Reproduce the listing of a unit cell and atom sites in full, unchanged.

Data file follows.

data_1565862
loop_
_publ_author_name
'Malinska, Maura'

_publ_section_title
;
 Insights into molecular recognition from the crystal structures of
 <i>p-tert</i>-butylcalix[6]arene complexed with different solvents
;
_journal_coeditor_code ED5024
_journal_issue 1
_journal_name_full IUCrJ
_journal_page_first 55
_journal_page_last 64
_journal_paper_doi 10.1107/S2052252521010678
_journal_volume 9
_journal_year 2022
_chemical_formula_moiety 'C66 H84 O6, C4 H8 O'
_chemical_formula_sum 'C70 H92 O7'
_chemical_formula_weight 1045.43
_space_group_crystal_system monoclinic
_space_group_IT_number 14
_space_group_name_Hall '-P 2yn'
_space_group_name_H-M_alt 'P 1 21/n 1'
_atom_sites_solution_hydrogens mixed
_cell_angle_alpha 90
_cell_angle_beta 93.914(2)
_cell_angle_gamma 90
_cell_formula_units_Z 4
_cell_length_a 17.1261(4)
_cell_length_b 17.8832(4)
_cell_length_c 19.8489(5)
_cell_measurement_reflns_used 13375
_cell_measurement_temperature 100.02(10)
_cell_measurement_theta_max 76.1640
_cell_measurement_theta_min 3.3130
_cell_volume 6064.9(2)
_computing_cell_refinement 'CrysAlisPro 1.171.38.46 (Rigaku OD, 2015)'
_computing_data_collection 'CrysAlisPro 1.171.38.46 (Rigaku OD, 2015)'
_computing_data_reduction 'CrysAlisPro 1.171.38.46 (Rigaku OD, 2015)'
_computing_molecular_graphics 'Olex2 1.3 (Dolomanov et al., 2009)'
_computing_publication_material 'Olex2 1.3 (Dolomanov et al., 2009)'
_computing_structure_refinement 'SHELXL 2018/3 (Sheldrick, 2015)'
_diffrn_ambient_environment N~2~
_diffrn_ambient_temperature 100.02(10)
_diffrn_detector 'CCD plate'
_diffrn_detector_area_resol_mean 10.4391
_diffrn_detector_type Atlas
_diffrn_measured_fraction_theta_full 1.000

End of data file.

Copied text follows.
data_1565862
loop_
_publ_author_name
'Malinska, Maura'

_publ_section_title
;
 Insights into molecular recognition from the crystal structures of
 <i>p-tert</i>-butylcalix[6]arene complexed with different solvents
;
_journal_coeditor_code ED5024
_journal_issue 1
_journal_name_full IUCrJ
_journal_page_first 55
_journal_page_last 64
_journal_paper_doi 10.1107/S2052252521010678
_journal_volume 9
_journal_year 2022
_chemical_formula_moiety 'C66 H84 O6, C4 H8 O'
_chemical_formula_sum 'C70 H92 O7'
_chemical_formula_weight 1045.43
_space_group_crystal_system monoclinic
_space_group_IT_number 14
_space_group_name_Hall '-P 2yn'
_space_group_name_H-M_alt 'P 1 21/n 1'
_atom_sites_solution_hydrogens mixed
_cell_angle_alpha 90
_cell_angle_beta 93.914(2)
_cell_angle_gamma 90
_cell_formula_units_Z 4
_cell_length_a 17.1261(4)
_cell_length_b 17.8832(4)
_cell_length_c 19.8489(5)
_cell_measurement_reflns_used 13375
_cell_measurement_temperature 100.02(10)
_cell_measurement_theta_max 76.1640
_cell_measurement_theta_min 3.3130
_cell_volume 6064.9(2)
_computing_cell_refinement 'CrysAlisPro 1.171.38.46 (Rigaku OD, 2015)'
_computing_data_collection 'CrysAlisPro 1.171.38.46 (Rigaku OD, 2015)'
_computing_data_reduction 'CrysAlisPro 1.171.38.46 (Rigaku OD, 2015)'
_computing_molecular_graphics 'Olex2 1.3 (Dolomanov et al., 2009)'
_computing_publication_material 'Olex2 1.3 (Dolomanov et al., 2009)'
_computing_structure_refinement 'SHELXL 2018/3 (Sheldrick, 2015)'
_diffrn_ambient_environment N~2~
_diffrn_ambient_temperature 100.02(10)
_diffrn_detector 'CCD plate'
_diffrn_detector_area_resol_mean 10.4391
_diffrn_detector_type Atlas
_diffrn_measured_fraction_theta_full 1.000